Analysis on Religion, Racism and Family Conflicts Essay

October 14, 2020 by Essay Writer

Religion

James Baldwin unfolds his theme on religion from the cover page. He uses a title with a spiritual ethnography. Most of his characters have bible names. The language he employs is biblical in nature. His chapters are bible related along with his biblical utterances. In fact, one who is not conversant with the bible may have a hard time trying to realize where the writer is coming from.

Religion is vital in guiding and supporting the members. It gives guidance of behaviour expected members. It upholds integrity and dismisses destructive behaviour. Religion promises people riches after their poverty life comes to an end. Those that behave badly fear condemnation. The widely speaks of Christianity.

The beginning chapter of the novel introduces us to a church family of Pentecostal denomination. It is a patriarchal family. Gabriel is a preacher and a staunch believer in his faith. His wife Elizabeth and son; John’s affiliation to religion is less than Gabriel’s. His religious views are complex and irrevocable. He believes in salvation through Jesus and condemnation for non believers

The novel enlightens the issue of hypocrisy in the church. Gabriel uses the church to disguise his violent behaviour. He is a role model to the church. Every Sunday he teaches sermons on the Ten Commandments and leading true Christian lives. Contrary to this, he is quick to condemn Elizabeth of her infidelity, yet he dismisses his extra marital affair. He gets Esther pregnant, steals his wife’s savings and gives Esther.

Gabriel is unable to tame his own son. He is extremely rebellious and homosexual. The novelist does not state directly that he is a homosexual; he suggests so in many instances. He finds it difficult to concentrate in his church lessons as he admires a boy who is handsome. John masturbates at school while he fantasizes with older boys. Religious turmoil in teenagers is common. Their backgrounds are contributing factors. They become rebels and adopt queer ways of living. (Sylvia Collins-Mayo)

The boy struggles on the road to spiritual maturity. At the novel, he has visions. Anxiety comes from his past sinful life and his fears. He proclaims salvation in the morning. His mum encourages him, whereas Gabriel remains cold on him. The church community eventually accepts him as a transformed person.

Family conflict

Conflicts in families are apparent in the novel. Major characters bring up the theme undoubtedly. John, a young man hates his father passionately. His father is a religious fanatic and stern disciplinarian. John imagines of killing him and running away as a result of tension his dad creates. Lack of love is obvious in his family. John consistently strives to accept his stepfather of which he finds extremely difficult.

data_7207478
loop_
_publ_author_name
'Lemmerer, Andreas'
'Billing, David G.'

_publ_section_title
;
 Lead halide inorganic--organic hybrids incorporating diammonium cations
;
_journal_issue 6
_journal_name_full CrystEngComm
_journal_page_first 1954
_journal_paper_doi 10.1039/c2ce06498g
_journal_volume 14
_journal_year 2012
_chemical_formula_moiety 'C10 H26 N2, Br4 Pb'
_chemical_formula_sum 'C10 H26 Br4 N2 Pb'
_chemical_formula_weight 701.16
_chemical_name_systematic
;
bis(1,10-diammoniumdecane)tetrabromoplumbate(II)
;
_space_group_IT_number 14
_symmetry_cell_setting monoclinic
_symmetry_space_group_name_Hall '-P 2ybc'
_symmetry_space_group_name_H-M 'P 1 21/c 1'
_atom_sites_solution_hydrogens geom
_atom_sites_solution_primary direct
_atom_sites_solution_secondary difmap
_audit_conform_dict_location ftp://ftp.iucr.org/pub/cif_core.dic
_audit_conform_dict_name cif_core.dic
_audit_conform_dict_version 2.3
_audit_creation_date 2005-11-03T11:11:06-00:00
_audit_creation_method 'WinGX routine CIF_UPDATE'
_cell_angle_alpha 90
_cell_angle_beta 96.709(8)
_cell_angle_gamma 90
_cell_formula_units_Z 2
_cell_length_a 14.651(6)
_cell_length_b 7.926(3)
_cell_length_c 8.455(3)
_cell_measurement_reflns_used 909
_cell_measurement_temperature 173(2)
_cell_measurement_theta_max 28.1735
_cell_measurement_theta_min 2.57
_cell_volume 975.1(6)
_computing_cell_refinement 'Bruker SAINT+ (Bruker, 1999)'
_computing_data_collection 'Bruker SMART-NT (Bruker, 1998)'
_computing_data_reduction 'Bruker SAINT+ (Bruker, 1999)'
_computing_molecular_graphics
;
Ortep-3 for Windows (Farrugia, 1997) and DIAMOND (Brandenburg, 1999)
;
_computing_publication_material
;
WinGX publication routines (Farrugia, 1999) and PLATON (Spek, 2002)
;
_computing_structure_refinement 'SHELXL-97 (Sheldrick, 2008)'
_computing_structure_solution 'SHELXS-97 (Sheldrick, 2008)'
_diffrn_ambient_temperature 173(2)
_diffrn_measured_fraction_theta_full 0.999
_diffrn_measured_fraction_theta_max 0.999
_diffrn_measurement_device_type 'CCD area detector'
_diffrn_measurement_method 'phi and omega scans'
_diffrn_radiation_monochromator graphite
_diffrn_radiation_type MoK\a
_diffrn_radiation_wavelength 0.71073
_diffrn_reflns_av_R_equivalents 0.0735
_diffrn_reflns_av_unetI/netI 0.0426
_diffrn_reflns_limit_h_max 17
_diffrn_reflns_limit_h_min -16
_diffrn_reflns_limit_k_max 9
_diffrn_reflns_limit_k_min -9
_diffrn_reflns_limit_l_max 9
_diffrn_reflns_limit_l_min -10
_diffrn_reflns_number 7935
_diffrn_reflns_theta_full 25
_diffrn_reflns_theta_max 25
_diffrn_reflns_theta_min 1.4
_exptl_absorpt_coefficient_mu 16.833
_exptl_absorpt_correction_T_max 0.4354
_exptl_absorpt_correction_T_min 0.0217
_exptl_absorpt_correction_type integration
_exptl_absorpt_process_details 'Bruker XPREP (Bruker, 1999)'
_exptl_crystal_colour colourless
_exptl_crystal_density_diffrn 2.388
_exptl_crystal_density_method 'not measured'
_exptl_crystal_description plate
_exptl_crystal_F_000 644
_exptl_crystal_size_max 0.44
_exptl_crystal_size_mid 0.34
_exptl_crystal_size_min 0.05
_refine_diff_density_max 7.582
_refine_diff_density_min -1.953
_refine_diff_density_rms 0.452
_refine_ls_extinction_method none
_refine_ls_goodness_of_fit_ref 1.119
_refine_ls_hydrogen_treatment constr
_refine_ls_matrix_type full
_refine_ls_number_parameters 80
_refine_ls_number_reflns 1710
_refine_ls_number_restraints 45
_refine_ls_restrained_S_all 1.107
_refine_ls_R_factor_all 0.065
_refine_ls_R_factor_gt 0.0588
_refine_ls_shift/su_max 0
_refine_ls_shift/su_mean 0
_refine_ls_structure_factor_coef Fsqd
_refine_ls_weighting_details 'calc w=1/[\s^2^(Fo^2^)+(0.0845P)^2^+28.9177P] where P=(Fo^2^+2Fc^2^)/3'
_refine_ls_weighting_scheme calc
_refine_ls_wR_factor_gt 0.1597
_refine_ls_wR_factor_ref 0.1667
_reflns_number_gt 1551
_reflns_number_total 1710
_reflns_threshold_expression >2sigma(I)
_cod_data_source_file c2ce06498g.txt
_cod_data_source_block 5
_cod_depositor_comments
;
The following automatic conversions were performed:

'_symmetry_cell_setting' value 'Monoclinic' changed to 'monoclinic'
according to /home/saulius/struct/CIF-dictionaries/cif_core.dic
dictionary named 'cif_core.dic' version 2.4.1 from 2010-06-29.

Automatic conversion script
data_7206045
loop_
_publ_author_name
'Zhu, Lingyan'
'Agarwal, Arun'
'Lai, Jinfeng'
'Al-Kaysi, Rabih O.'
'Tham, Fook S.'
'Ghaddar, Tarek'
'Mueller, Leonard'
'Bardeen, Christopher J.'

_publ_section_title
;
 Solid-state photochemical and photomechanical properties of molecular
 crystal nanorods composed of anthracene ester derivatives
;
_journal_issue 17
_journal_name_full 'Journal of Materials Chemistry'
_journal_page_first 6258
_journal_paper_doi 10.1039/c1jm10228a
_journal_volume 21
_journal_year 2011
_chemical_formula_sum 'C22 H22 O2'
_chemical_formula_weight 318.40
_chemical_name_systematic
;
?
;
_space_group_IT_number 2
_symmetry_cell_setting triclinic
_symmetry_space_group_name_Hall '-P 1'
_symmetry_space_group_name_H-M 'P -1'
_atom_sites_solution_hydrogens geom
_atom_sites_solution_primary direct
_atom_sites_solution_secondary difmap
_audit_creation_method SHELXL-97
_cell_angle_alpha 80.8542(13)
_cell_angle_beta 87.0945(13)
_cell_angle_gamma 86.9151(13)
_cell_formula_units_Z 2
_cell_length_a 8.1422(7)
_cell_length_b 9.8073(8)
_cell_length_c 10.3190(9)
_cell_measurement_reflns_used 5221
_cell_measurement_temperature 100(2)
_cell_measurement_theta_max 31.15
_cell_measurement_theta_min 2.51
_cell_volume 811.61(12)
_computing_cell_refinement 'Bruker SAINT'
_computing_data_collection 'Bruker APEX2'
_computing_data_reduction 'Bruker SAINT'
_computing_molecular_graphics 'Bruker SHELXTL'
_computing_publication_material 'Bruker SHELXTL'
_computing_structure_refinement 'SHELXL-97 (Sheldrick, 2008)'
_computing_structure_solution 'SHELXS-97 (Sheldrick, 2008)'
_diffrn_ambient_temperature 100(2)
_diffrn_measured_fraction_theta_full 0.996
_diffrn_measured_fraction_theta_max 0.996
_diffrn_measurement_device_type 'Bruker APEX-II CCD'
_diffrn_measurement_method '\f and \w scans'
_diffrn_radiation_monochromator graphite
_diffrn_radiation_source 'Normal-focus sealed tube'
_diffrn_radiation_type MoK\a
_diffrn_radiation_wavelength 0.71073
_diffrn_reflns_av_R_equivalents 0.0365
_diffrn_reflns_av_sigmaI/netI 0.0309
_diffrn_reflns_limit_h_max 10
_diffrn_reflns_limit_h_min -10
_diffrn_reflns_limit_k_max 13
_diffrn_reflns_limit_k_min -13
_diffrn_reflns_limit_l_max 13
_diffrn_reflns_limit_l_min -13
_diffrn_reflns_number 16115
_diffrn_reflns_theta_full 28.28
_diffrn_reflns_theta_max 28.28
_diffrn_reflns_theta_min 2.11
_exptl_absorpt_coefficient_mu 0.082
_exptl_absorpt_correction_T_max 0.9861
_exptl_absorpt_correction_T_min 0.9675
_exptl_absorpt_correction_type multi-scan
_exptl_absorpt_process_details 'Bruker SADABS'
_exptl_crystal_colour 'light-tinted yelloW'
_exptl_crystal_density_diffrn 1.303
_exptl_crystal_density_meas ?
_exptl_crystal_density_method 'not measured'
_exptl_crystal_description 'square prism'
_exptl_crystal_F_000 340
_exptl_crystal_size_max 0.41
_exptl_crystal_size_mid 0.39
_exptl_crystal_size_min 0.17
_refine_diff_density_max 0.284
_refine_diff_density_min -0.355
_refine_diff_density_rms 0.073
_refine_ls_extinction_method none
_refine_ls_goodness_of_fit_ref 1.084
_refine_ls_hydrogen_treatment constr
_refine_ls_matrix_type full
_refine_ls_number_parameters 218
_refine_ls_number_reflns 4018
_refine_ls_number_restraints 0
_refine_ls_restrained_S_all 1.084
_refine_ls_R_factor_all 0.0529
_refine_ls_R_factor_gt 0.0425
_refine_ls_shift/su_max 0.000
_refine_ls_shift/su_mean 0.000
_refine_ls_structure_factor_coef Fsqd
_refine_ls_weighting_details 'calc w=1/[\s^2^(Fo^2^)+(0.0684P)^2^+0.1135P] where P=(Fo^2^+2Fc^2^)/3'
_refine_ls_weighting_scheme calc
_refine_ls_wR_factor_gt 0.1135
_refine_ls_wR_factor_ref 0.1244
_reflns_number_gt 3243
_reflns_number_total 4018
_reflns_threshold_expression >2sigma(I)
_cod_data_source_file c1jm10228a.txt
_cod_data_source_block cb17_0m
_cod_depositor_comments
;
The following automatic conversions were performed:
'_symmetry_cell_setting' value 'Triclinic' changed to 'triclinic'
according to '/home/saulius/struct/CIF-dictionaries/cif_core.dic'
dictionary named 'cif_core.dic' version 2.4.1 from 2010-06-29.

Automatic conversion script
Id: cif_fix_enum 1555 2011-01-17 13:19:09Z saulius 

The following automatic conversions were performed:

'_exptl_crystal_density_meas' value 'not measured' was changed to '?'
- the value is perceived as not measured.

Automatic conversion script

Florence a child to a freed slave woman brings up the theme of conflict in families. Through her prayer, it is manifest that she faces discrimination by her mother. She marvels and complains that her mother favours her younger brother Gabriel. Disgusted by this treatment like John, she wants to disappear. Shockingly, she leaves her mother and Gabriel for New York. Her mother at that time was almost dying.

Various unpleasant encounters in the family unit are as an outcome past heartaches. Others have a tendency of making life impossible for others even though, they had nothing to do with their turmoil. The novel educates on the harm it may cause to the perpetrators and the victims. (Sylvia Collins-Mayo)

Racism

Baldwin brings out plainly the theme of racism. The novelist describes the effects of racism experienced by his characters. The novel dates back to a time between American slavery and the civil war. It discloses the inhumane aspect of racism. He draws characters whose ancestors were victims of either slavery or the war.

They feel alienated from the white dominated culture. The ill-treatment affects their lives negatively. They become bitter and vicious. Gabriel becomes an abusive father and does not relate well with his son. This is an adverse effect of the prejudice he faces in the hands of the whites. Gabriel suffers as a subordinate in a racist world. John wonders why his father hates the whites so much.

John is flexible and inexperienced on his views about racism. He thinks that his father only wishes to settle a past score. His father; Gabriel is distrustful and turns a deaf ear on John’s views on integration. John enjoys praise not only from the white teachers but also the African-American teachers.

He recalls a white teacher treating him after he gets sick. He does not identify with the injustices Gabriel tells him. His father says that his son has to live in a racist society for him to have a concrete picture. John has read books about prejudice on blacks in the south. Gabriel assures him that they will all burn in hell.

Conclusion

The way the writer brings out the issues is intriguing. He uses comprehensive method to teach lessons to the readers both directly and indirectly. He describes each temptation and how his characters overcome them making the novel easily graspable.

Works Cited

Baldwin, James. Go Tell it on the Mountain. New York: Penguin Adult, 2001.

Sylvia Collins-Mayo, Pink Dandelion. Religion and Youth. Farnham: Ashgate Publishing, Ltd, 2010.

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